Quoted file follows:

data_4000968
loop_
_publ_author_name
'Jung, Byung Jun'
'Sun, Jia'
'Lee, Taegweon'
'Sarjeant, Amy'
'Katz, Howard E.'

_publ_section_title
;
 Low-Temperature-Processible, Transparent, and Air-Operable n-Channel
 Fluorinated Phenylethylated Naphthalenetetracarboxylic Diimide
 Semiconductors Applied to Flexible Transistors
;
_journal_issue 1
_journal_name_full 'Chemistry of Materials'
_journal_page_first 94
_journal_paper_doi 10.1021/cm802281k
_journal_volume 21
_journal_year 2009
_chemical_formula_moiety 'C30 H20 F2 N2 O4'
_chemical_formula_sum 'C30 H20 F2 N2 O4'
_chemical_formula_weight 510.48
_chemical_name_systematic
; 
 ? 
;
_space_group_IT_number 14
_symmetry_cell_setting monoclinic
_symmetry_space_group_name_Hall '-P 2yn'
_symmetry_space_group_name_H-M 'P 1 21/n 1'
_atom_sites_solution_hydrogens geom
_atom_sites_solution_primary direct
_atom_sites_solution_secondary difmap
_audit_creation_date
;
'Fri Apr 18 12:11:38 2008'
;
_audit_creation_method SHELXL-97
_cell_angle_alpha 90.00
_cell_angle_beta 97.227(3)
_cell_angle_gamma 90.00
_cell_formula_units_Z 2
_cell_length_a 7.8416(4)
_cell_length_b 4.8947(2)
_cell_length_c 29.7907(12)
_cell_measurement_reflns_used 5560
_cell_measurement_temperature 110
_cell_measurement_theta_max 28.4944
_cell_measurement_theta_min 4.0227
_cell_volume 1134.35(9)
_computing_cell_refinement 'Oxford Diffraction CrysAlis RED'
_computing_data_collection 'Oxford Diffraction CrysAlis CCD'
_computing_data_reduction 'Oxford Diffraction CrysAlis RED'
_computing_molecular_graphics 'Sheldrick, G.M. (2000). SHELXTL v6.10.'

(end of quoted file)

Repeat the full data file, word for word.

data_4000968
loop_
_publ_author_name
'Jung, Byung Jun'
'Sun, Jia'
'Lee, Taegweon'
'Sarjeant, Amy'
'Katz, Howard E.'

_publ_section_title
;
 Low-Temperature-Processible, Transparent, and Air-Operable n-Channel
 Fluorinated Phenylethylated Naphthalenetetracarboxylic Diimide
 Semiconductors Applied to Flexible Transistors
;
_journal_issue 1
_journal_name_full 'Chemistry of Materials'
_journal_page_first 94
_journal_paper_doi 10.1021/cm802281k
_journal_volume 21
_journal_year 2009
_chemical_formula_moiety 'C30 H20 F2 N2 O4'
_chemical_formula_sum 'C30 H20 F2 N2 O4'
_chemical_formula_weight 510.48
_chemical_name_systematic
; 
 ? 
;
_space_group_IT_number 14
_symmetry_cell_setting monoclinic
_symmetry_space_group_name_Hall '-P 2yn'
_symmetry_space_group_name_H-M 'P 1 21/n 1'
_atom_sites_solution_hydrogens geom
_atom_sites_solution_primary direct
_atom_sites_solution_secondary difmap
_audit_creation_date
;
'Fri Apr 18 12:11:38 2008'
;
_audit_creation_method SHELXL-97
_cell_angle_alpha 90.00
_cell_angle_beta 97.227(3)
_cell_angle_gamma 90.00
_cell_formula_units_Z 2
_cell_length_a 7.8416(4)
_cell_length_b 4.8947(2)
_cell_length_c 29.7907(12)
_cell_measurement_reflns_used 5560
_cell_measurement_temperature 110
_cell_measurement_theta_max 28.4944
_cell_measurement_theta_min 4.0227
_cell_volume 1134.35(9)
_computing_cell_refinement 'Oxford Diffraction CrysAlis RED'
_computing_data_collection 'Oxford Diffraction CrysAlis CCD'
_computing_data_reduction 'Oxford Diffraction CrysAlis RED'
_computing_molecular_graphics 'Sheldrick, G.M. (2000). SHELXTL v6.10.'